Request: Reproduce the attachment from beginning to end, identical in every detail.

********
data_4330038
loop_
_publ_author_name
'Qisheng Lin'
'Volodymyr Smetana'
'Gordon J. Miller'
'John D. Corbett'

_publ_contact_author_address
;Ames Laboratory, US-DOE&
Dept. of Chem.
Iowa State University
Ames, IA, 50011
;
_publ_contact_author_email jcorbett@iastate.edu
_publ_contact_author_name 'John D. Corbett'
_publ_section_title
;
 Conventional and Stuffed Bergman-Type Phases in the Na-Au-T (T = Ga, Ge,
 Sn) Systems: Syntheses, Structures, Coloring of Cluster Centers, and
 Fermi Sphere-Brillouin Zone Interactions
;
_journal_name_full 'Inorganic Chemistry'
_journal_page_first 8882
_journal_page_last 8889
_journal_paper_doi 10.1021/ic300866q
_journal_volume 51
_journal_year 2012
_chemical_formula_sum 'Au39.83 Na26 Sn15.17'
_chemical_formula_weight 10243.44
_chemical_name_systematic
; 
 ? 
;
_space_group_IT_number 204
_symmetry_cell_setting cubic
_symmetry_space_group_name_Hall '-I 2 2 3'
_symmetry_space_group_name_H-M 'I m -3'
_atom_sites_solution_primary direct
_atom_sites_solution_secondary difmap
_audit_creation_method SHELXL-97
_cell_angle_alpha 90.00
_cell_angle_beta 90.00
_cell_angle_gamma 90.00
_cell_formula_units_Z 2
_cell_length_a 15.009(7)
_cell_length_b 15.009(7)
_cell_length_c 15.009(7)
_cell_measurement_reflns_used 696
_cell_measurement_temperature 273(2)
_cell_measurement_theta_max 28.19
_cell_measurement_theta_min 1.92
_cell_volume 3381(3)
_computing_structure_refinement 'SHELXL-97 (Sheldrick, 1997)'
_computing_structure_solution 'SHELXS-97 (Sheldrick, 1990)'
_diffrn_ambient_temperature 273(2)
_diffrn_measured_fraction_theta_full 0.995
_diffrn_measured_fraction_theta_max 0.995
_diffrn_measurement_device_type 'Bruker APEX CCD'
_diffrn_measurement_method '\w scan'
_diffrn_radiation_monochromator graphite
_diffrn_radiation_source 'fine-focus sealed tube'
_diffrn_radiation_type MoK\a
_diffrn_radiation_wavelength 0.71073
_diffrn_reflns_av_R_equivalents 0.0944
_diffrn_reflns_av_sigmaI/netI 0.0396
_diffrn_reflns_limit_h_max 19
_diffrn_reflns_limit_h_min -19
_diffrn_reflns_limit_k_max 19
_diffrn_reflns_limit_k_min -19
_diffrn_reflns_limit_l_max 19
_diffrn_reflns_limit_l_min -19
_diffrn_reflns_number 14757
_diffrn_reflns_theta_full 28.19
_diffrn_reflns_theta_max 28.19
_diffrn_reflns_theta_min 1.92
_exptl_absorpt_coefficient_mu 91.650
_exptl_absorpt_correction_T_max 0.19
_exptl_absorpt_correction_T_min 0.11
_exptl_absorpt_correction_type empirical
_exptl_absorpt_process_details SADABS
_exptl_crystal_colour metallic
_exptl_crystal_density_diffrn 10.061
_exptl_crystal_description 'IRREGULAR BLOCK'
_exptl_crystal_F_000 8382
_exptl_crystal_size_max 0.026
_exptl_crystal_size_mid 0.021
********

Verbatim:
data_4330038
loop_
_publ_author_name
'Qisheng Lin'
'Volodymyr Smetana'
'Gordon J. Miller'
'John D. Corbett'

_publ_contact_author_address
;Ames Laboratory, US-DOE&
Dept. of Chem.
Iowa State University
Ames, IA, 50011
;
_publ_contact_author_email jcorbett@iastate.edu
_publ_contact_author_name 'John D. Corbett'
_publ_section_title
;
 Conventional and Stuffed Bergman-Type Phases in the Na-Au-T (T = Ga, Ge,
 Sn) Systems: Syntheses, Structures, Coloring of Cluster Centers, and
 Fermi Sphere-Brillouin Zone Interactions
;
_journal_name_full 'Inorganic Chemistry'
_journal_page_first 8882
_journal_page_last 8889
_journal_paper_doi 10.1021/ic300866q
_journal_volume 51
_journal_year 2012
_chemical_formula_sum 'Au39.83 Na26 Sn15.17'
_chemical_formula_weight 10243.44
_chemical_name_systematic
; 
 ? 
;
_space_group_IT_number 204
_symmetry_cell_setting cubic
_symmetry_space_group_name_Hall '-I 2 2 3'
_symmetry_space_group_name_H-M 'I m -3'
_atom_sites_solution_primary direct
_atom_sites_solution_secondary difmap
_audit_creation_method SHELXL-97
_cell_angle_alpha 90.00
_cell_angle_beta 90.00
_cell_angle_gamma 90.00
_cell_formula_units_Z 2
_cell_length_a 15.009(7)
_cell_length_b 15.009(7)
_cell_length_c 15.009(7)
_cell_measurement_reflns_used 696
_cell_measurement_temperature 273(2)
_cell_measurement_theta_max 28.19
_cell_measurement_theta_min 1.92
_cell_volume 3381(3)
_computing_structure_refinement 'SHELXL-97 (Sheldrick, 1997)'
_computing_structure_solution 'SHELXS-97 (Sheldrick, 1990)'
_diffrn_ambient_temperature 273(2)
_diffrn_measured_fraction_theta_full 0.995
_diffrn_measured_fraction_theta_max 0.995
_diffrn_measurement_device_type 'Bruker APEX CCD'
_diffrn_measurement_method '\w scan'
_diffrn_radiation_monochromator graphite
_diffrn_radiation_source 'fine-focus sealed tube'
_diffrn_radiation_type MoK\a
_diffrn_radiation_wavelength 0.71073
_diffrn_reflns_av_R_equivalents 0.0944
_diffrn_reflns_av_sigmaI/netI 0.0396
_diffrn_reflns_limit_h_max 19
_diffrn_reflns_limit_h_min -19
_diffrn_reflns_limit_k_max 19
_diffrn_reflns_limit_k_min -19
_diffrn_reflns_limit_l_max 19
_diffrn_reflns_limit_l_min -19
_diffrn_reflns_number 14757
_diffrn_reflns_theta_full 28.19
_diffrn_reflns_theta_max 28.19
_diffrn_reflns_theta_min 1.92
_exptl_absorpt_coefficient_mu 91.650
_exptl_absorpt_correction_T_max 0.19
_exptl_absorpt_correction_T_min 0.11
_exptl_absorpt_correction_type empirical
_exptl_absorpt_process_details SADABS
_exptl_crystal_colour metallic
_exptl_crystal_density_diffrn 10.061
_exptl_crystal_description 'IRREGULAR BLOCK'
_exptl_crystal_F_000 8382
_exptl_crystal_size_max 0.026
_exptl_crystal_size_mid 0.021